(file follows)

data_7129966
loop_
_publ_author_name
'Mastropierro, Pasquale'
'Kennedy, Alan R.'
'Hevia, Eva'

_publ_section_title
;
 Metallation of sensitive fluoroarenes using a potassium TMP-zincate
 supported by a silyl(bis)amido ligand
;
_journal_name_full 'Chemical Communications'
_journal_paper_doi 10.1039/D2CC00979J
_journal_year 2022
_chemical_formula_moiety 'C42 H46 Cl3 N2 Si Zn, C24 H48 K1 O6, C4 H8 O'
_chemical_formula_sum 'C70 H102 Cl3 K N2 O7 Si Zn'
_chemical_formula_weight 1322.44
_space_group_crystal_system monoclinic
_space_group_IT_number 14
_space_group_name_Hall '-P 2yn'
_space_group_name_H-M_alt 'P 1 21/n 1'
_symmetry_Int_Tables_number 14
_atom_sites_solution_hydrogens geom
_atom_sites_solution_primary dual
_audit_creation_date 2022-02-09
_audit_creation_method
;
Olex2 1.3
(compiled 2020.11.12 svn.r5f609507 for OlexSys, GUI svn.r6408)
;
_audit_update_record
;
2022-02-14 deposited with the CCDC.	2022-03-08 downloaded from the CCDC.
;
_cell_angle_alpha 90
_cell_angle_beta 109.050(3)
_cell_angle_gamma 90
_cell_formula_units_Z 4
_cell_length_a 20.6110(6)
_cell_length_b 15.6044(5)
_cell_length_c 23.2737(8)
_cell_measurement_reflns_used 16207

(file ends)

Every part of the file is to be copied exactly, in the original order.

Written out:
data_7129966
loop_
_publ_author_name
'Mastropierro, Pasquale'
'Kennedy, Alan R.'
'Hevia, Eva'

_publ_section_title
;
 Metallation of sensitive fluoroarenes using a potassium TMP-zincate
 supported by a silyl(bis)amido ligand
;
_journal_name_full 'Chemical Communications'
_journal_paper_doi 10.1039/D2CC00979J
_journal_year 2022
_chemical_formula_moiety 'C42 H46 Cl3 N2 Si Zn, C24 H48 K1 O6, C4 H8 O'
_chemical_formula_sum 'C70 H102 Cl3 K N2 O7 Si Zn'
_chemical_formula_weight 1322.44
_space_group_crystal_system monoclinic
_space_group_IT_number 14
_space_group_name_Hall '-P 2yn'
_space_group_name_H-M_alt 'P 1 21/n 1'
_symmetry_Int_Tables_number 14
_atom_sites_solution_hydrogens geom
_atom_sites_solution_primary dual
_audit_creation_date 2022-02-09
_audit_creation_method
;
Olex2 1.3
(compiled 2020.11.12 svn.r5f609507 for OlexSys, GUI svn.r6408)
;
_audit_update_record
;
2022-02-14 deposited with the CCDC.	2022-03-08 downloaded from the CCDC.
;
_cell_angle_alpha 90
_cell_angle_beta 109.050(3)
_cell_angle_gamma 90
_cell_formula_units_Z 4
_cell_length_a 20.6110(6)
_cell_length_b 15.6044(5)
_cell_length_c 23.2737(8)
_cell_measurement_reflns_used 16207